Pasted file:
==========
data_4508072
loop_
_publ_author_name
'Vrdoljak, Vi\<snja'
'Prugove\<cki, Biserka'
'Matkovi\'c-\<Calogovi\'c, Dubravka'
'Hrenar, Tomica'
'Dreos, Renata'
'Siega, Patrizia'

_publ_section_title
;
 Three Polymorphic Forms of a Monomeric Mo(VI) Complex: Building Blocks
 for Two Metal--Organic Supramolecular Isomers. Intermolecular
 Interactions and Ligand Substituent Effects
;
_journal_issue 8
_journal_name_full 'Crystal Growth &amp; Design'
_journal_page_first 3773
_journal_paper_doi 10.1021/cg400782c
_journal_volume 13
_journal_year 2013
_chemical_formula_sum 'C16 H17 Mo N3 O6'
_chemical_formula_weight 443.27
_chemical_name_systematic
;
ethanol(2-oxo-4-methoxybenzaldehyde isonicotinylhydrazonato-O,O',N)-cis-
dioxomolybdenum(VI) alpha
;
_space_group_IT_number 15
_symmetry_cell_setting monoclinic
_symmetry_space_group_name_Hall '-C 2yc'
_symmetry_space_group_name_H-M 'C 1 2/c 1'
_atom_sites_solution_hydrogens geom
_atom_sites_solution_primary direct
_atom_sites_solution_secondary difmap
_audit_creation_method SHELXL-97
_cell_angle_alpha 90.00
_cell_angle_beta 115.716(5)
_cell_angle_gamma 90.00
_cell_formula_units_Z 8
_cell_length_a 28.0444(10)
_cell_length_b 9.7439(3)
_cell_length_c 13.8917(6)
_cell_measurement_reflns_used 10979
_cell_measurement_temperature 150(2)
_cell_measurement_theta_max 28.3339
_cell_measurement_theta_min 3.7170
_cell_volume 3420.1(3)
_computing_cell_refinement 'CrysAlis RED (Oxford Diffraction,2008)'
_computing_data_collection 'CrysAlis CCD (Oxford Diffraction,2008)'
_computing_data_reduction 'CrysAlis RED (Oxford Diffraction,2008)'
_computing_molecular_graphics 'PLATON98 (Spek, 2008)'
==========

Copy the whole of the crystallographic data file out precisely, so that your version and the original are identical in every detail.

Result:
data_4508072
loop_
_publ_author_name
'Vrdoljak, Vi\<snja'
'Prugove\<cki, Biserka'
'Matkovi\'c-\<Calogovi\'c, Dubravka'
'Hrenar, Tomica'
'Dreos, Renata'
'Siega, Patrizia'

_publ_section_title
;
 Three Polymorphic Forms of a Monomeric Mo(VI) Complex: Building Blocks
 for Two Metal--Organic Supramolecular Isomers. Intermolecular
 Interactions and Ligand Substituent Effects
;
_journal_issue 8
_journal_name_full 'Crystal Growth &amp; Design'
_journal_page_first 3773
_journal_paper_doi 10.1021/cg400782c
_journal_volume 13
_journal_year 2013
_chemical_formula_sum 'C16 H17 Mo N3 O6'
_chemical_formula_weight 443.27
_chemical_name_systematic
;
ethanol(2-oxo-4-methoxybenzaldehyde isonicotinylhydrazonato-O,O',N)-cis-
dioxomolybdenum(VI) alpha
;
_space_group_IT_number 15
_symmetry_cell_setting monoclinic
_symmetry_space_group_name_Hall '-C 2yc'
_symmetry_space_group_name_H-M 'C 1 2/c 1'
_atom_sites_solution_hydrogens geom
_atom_sites_solution_primary direct
_atom_sites_solution_secondary difmap
_audit_creation_method SHELXL-97
_cell_angle_alpha 90.00
_cell_angle_beta 115.716(5)
_cell_angle_gamma 90.00
_cell_formula_units_Z 8
_cell_length_a 28.0444(10)
_cell_length_b 9.7439(3)
_cell_length_c 13.8917(6)
_cell_measurement_reflns_used 10979
_cell_measurement_temperature 150(2)
_cell_measurement_theta_max 28.3339
_cell_measurement_theta_min 3.7170
_cell_volume 3420.1(3)
_computing_cell_refinement 'CrysAlis RED (Oxford Diffraction,2008)'
_computing_data_collection 'CrysAlis CCD (Oxford Diffraction,2008)'
_computing_data_reduction 'CrysAlis RED (Oxford Diffraction,2008)'
_computing_molecular_graphics 'PLATON98 (Spek, 2008)'